ULA Catalyst Backpack Review
The ULA Catalyst Backpack is the largest volume backpack in ULA’s line of ultralight style packs with over 75 liters of volume. Weighing 44 -48 ounces (depending on configuration), it’s a durable backpack that can carry an enormous amount of gear and food, packed inside its main compartment or lashed to the exterior. I affectionately refer to it as the “moving van” of the ULA product line because it can carry so much. That said, the Catalyst is a great lightweight pack option for people who plan to take extended trips into the backcountry and need a pack that can carry a lot of extra food, cameras, or technical equipment in addition to your normal backpacking gear. It’s also an excellent pack for professional guides who need to bring extra equipment or carry their clients’ loads when they need a little extra help.
Specs at a Glance
- Total Volume: 4,600 cu in /about 75 liters
- Rec’d Max Load: 40 lbs or less
- Rec’d Base Weight: 20 lbs or less
- Fabric: 210d Robic standard, or 500d Cordura available
- Torso Lengths: 15″-24″
- Hip Belt Sizing: 26″-42″
- Gender: Men’s and Women’s-specific shoulder straps available.
- See ULA’s Catalyst Product Page for Complete Specs
Main Compartment and Storage Capacity
The ULA Catalyst an ultralight style roll-top backpack with a large main compartment, rear stretch mesh pocket, and large side water bottles pockets, with large zippered pockets on the hip belt. Several optional interior pockets come with the pack for storing a hydration reservoir (there are two hydration ports on the sides) or personal effects but can be non-destructively removed with the plastic clips that hold them in place.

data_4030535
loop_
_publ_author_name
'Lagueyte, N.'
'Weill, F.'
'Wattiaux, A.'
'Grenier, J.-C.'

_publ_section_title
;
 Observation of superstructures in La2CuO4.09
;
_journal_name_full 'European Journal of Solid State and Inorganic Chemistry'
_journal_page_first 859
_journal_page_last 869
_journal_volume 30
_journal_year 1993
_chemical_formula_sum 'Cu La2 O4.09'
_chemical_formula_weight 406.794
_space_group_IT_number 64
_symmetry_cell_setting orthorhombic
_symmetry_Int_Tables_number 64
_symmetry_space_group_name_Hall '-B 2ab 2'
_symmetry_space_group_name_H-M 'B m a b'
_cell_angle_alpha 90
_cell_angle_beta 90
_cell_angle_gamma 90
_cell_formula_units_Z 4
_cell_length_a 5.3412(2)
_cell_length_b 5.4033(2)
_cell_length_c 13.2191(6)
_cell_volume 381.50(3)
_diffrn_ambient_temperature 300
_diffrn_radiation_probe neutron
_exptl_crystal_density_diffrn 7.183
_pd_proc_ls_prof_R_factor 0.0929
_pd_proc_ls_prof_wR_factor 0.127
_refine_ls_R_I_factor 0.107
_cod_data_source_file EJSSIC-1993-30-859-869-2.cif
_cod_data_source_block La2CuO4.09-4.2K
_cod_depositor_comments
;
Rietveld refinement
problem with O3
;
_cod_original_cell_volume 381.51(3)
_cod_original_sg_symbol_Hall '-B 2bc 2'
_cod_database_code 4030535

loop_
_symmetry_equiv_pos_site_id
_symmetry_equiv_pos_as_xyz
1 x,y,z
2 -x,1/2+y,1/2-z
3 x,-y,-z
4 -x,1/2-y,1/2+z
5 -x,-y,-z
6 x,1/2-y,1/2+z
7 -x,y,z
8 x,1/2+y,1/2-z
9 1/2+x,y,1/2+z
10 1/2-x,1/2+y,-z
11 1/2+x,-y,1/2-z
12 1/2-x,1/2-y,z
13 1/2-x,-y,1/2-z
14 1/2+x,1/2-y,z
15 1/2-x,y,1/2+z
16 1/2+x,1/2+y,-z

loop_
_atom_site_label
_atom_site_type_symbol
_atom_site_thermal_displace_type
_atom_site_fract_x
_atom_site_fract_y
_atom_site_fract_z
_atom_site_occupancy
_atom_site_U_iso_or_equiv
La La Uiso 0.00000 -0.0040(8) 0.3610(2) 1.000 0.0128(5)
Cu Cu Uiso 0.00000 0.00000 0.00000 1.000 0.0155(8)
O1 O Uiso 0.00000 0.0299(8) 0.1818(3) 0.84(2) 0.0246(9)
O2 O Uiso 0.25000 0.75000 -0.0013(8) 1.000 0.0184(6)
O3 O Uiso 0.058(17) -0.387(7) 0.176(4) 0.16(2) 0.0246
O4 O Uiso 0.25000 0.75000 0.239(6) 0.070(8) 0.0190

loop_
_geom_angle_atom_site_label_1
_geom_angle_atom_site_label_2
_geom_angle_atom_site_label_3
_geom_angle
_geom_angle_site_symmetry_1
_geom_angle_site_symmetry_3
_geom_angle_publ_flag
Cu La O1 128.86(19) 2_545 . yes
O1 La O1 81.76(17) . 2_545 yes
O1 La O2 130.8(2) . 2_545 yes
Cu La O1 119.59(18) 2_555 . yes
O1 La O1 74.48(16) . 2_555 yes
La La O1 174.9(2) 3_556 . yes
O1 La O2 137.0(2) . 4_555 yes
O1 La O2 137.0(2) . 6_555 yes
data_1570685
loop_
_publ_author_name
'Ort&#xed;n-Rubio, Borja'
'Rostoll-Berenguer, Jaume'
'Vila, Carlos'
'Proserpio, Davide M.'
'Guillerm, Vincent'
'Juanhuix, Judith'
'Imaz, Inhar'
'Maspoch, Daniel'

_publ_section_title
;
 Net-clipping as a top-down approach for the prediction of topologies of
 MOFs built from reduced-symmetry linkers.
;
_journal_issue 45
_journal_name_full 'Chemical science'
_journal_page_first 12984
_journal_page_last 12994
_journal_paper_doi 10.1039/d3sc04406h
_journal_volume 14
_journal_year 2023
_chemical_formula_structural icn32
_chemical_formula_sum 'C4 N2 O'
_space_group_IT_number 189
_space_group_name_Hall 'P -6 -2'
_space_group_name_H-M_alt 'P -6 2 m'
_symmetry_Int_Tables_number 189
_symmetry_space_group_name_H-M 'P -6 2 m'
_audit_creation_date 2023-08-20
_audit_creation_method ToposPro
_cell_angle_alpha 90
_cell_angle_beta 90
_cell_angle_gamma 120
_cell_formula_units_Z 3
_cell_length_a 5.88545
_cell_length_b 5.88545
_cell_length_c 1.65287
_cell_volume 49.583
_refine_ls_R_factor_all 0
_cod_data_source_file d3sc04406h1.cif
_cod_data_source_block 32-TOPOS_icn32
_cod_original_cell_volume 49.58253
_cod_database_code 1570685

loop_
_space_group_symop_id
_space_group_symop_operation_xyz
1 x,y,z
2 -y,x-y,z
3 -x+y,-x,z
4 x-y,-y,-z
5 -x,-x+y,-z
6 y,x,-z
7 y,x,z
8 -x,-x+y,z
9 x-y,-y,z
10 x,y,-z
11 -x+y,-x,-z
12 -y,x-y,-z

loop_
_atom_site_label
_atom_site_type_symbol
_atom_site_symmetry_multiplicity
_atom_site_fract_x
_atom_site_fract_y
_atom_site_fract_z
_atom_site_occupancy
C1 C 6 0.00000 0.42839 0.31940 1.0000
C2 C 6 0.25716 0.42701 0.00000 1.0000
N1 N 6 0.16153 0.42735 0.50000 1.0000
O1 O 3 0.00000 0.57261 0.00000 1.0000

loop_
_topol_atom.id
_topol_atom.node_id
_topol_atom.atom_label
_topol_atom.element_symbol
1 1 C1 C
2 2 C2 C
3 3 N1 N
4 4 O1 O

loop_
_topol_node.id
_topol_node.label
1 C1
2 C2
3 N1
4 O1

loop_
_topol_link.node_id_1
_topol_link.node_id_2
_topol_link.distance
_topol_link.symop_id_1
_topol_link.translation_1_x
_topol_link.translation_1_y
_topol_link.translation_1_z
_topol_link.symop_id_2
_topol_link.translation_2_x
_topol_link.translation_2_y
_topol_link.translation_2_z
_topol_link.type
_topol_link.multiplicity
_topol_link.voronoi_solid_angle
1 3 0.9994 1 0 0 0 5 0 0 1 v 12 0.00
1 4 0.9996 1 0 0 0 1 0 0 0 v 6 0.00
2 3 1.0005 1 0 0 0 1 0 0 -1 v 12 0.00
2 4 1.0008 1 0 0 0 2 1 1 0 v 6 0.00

The main compartment is enormous with a long extension collar. It closes with a roll top, that’s clipped to webbing straps attached along the sides of the back panel below the shoulders. When the top is rolled close, the position of these webbing straps helps pull the load forward over your hips for maximum load transfer. There’s also a piece of webbing that runs over the roll top from between the shoulders to the top of the rear mesh pocket, providing additional top compression for keeping the load under control.
Rather than being square, the bottom of the pack rounds inward instead of having a square bottom in order to bring the heaviest items, typically placed at the bottom of your pack, as close to your lumbar back area where they can be carried most efficiently. Clever design.
The side water bottle pockets are solid, not mesh, to protect them from abrasion and tearing. They’re also quite large and you can fit 2 x 1-liter bottles in each side, easily reachable while wearing the backpack. Both water bottle pockets have drains at their base and are covered with solid 210d Robic Nylon fabric for extra durability, including reinforced pocket bottoms. The top of each pocket has an elastic cord that can be cinched closed and secured with a cord lock to keep items from shifting or dropping out. If you habitually rip up mesh water bottle pockets, these should keep you out of trouble.